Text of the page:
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DIY Pincushion

It’s not often that you can find a quick project that digs into your sewing stash and serves a purpose in your sewing room or corner! With just a few moments behind your sewing machine, you can easily make a pincushion that can hang out on your table or serve as a fun and bright gift to a fellow sewer! 

Gather Your Materials

Make Your Fabric Circles 

Start by using a cup or mug to trace circles onto your fabric scraps. You’ll need two circles for each pincushion. A circle that is 4-inches across will make a decent sized pin cushion about the size of your standard tomato pin cushion. 

You can always go bigger or smaller. There are no rules on size here! 

Sew and Snip

Plant your two circles right side together, sew with a  1/4-inch allowance, and then leave an inch for turning. 

Notch the fabric around the seam making small triangles every so often. 

Turn, Press, and Stuff 

Turn your cushion, and be sure to give it a quick press. This project is one of those instances where you’ll see dramatically different results because of pressing. Avoid pressing at your own risk. 

Stuff your cushion, and then stitch closed that gap. An invisible ladder stitch is excellent for closing these tiny gaps in a way that doesn’t make the turning point obvious. But even if closing this opening doesn’t look great, don’t worry, we’re not done yet!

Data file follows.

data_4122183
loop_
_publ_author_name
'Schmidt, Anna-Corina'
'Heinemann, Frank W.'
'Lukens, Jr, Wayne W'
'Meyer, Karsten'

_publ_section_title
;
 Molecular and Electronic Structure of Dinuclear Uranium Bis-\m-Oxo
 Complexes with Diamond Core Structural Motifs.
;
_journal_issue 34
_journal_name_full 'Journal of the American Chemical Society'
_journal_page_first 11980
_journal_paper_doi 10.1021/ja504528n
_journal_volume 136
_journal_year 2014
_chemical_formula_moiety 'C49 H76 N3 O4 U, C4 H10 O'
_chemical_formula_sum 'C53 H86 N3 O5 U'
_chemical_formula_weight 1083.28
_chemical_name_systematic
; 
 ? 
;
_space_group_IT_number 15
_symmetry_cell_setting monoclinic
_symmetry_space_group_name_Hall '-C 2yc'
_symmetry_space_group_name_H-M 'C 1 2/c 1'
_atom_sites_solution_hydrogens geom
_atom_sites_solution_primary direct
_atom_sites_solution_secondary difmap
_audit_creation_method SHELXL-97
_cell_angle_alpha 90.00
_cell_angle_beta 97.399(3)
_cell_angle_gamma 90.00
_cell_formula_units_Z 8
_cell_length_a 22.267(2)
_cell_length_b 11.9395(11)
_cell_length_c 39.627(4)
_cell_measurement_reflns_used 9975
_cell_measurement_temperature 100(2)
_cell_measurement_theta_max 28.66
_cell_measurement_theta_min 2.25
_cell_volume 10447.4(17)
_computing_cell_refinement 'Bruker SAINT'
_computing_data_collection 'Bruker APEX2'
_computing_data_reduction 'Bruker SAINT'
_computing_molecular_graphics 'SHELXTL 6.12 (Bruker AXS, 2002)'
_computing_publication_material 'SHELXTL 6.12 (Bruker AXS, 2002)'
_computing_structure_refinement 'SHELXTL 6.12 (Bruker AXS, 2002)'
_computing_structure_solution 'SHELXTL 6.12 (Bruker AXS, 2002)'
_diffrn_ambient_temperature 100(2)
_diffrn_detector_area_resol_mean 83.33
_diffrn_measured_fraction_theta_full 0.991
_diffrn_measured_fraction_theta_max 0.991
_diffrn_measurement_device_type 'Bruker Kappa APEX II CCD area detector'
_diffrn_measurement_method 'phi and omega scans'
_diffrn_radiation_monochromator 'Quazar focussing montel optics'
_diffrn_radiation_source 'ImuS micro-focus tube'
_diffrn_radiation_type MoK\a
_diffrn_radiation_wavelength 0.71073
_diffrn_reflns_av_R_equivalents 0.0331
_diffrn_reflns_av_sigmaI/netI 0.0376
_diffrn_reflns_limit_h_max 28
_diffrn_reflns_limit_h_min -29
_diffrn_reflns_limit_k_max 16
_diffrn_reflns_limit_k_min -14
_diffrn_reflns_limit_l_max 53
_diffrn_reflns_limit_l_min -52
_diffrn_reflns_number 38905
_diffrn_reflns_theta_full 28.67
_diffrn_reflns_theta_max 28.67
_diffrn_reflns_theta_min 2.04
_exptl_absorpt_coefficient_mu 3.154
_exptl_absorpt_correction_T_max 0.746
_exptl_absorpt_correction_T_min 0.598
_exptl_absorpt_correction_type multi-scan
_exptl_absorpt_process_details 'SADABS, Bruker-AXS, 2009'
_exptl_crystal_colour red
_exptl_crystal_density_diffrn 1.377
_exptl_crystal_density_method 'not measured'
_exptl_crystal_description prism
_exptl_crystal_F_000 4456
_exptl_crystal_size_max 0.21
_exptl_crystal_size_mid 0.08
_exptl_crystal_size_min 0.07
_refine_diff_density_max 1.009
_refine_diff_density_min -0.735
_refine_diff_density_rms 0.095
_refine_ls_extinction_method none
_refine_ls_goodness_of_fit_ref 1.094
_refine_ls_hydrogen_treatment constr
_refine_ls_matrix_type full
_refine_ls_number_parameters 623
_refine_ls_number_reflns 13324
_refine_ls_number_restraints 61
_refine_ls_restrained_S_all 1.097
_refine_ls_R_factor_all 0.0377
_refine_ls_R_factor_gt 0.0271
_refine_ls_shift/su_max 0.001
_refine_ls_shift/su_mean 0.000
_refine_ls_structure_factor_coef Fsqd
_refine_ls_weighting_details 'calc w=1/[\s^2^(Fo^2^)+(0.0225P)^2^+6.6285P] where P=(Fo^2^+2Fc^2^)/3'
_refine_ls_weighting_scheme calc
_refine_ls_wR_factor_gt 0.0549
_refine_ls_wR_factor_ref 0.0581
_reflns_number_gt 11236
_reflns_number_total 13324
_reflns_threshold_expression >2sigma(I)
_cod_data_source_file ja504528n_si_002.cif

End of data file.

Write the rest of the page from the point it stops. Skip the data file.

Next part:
Give Your Pin Cushion Some Character 

The tomato is the well-known design for pin cushions with its easy to see segments and fun design. Over the years, we’ve seen oranges and more, but that doesn’t mean you have to stick with fruit. Any color or pattern can work well here. 

To create a few segments in your cushion, Take a piece of embroidery floss, and you’re going to pass the needle through the cushion from top to bottom right through the center. Then, around the outside of the cushion, bring the floss up and around, then pass the needle through the top-center and to the bottom again. 

Pull the thread as you do this so that it makes each segment look puffy. The standard approach is to create eight segments, but you can get creative here because it doesn’t affect the project’s structural integrity. 

When you have your segments done, knot the embroidery floss off at the top. Then, sew a button of the knotted area to give it a cleaner finish. You’re done! These typically only take a few minutes and are great fun to pass around to fellow sewers. 

GoldStar Tool

Pincushions are essential for all sewers, beginners or advanced. If you followed this tutorial, show us on Instagram! We love to see your creations. If you would like to purchase any products, or have any questions about our products, please contact us today!


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